Colorado St prepares to face Utah without McElwain

LAS VEGAS (AP) First there was shock, then confusion. But in the two weeks since Colorado State saw head coach Jim McElwain leave for Florida, it has found a way to move on.

With an early bowl game on the calendar, the Rams didn’t have much time to dwell on the change.

Saturday’s Las Vegas Bowl against No. 23 Utah is a chance for Colorado State to win 11 games for only the second time in school history and also to defeat a ranked team from a major conference, something it didn’t do in the regular season.

”That’s something every single one of us has had in our minds,” quarterback Garrett Grayson said. ”We know that people across the country are doubting us because we don’t necessarily play in the toughest conference. We take it as a challenge to prove people wrong.”

The Rams (10-2) fell into rebound mode early this month when McElwain left after his third season to become head coach at Florida. Offensive coordinator Dave Baldwin was named interim coach and was handed the task of preparing his stunned players for only their second bowl game in six seasons.

”When the circus ended – and it was a circus with all the hoopla and all the cameras – our kids were so classy about it,” Baldwin said. ”They didn’t get caught up in the tweets or Facebook. They wished him good luck, they understood that it happened, then we went out and practiced. They’ve learned to handle distractions.”

The Rams will face a Utah team that has won 10 of its past 11 bowl games and has an impressive resume this season, defeating UCLA, USC and Stanford on its way to an 8-4 record (5-4 Pac-12). The Utes led the nation with 52 sacks, including 17.5 by defensive end Nate Orchard, who won the Ted Hendricks Award as the country’s top defensive end.

As matchups go, this one is appetizing. Grayson, who was named Mountain West offensive player of the year, had 32 touchdown passes and a 171.25 passer rating. Only Heisman Trophy winner Marcus Mariota of Oregon (186.33) had a higher rating.

”It’s going to be a challenge,” Orchard said of Grayson. ”He tends to stay in the pocket, but he can also run. So we need to keep the pressure on him.”

Colorado State’s success on offense may depend on Grayson’s ability to avoid the rush and unload the ball.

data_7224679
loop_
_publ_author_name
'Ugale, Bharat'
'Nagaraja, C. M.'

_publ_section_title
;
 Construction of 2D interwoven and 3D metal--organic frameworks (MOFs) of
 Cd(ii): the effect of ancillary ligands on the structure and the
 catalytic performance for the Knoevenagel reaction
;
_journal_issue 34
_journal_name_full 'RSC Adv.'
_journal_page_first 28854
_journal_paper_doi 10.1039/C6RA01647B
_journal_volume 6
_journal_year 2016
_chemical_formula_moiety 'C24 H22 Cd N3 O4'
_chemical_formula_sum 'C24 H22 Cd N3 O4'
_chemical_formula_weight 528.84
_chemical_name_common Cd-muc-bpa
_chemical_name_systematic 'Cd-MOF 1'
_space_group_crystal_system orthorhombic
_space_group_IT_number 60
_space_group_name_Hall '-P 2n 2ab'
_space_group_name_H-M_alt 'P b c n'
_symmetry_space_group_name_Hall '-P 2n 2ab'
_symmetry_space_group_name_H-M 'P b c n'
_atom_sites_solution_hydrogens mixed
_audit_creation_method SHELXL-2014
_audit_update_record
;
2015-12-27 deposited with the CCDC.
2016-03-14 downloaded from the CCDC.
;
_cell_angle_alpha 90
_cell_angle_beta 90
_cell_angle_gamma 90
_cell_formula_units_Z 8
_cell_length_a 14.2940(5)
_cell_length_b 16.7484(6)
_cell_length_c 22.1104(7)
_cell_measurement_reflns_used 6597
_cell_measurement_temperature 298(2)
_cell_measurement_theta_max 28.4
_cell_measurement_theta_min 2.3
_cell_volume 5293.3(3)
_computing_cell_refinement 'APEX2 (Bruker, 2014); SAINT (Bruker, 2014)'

”They have a great defense,” Baldwin said. ”You’ve got to get the ball out of your hands quick, you’ve got to change formations on them, and you still have to be able to run the football. UCLA got caught just trying to throw the ball, and Utah got three sacks in a row.”

Here are some things to watch for in the Las Vegas Bowl:

SACK LEADERS: Orchard wasn’t the only imposing figure on the Utah defensive line. Defensive end Hunter Dimick had 10 sacks and 14.5 tackles for loss despite missing the season finale against Arizona. Overall, the Utes were third in the Pac-12 in pass defense.

PASS HAPPY: Colorado State was the only team in the country with a 3,500-yard passer, 1,000-yard rusher and 1,500-yard receiver. Rams sophomore wide receiver Rashard Higgins, a Biletnikoff Award finalist, had 17 receiving touchdowns and led the nation in yards receiving per game (149.1).

HANG TIME: No one likes to see a lot of punts, but if the Utes have to use their feet, they have one of the country’s best punters in Tom Hackett. The junior from Australia won the Ray Guy Award after averaging 47 yards per punt and leading the nation in punts inside the 20- (35) and 10-yard lines (19). He also had 25 punts of 50 or more yards during the season.

RUNNING MAN: Colorado State isn’t just a passing team. Running back Dee Hart, a graduate transfer from Alabama, finished with 1,254 yards rushing and a 6.7-yard average. Hart scored 16 touchdowns, including six against New Mexico in October.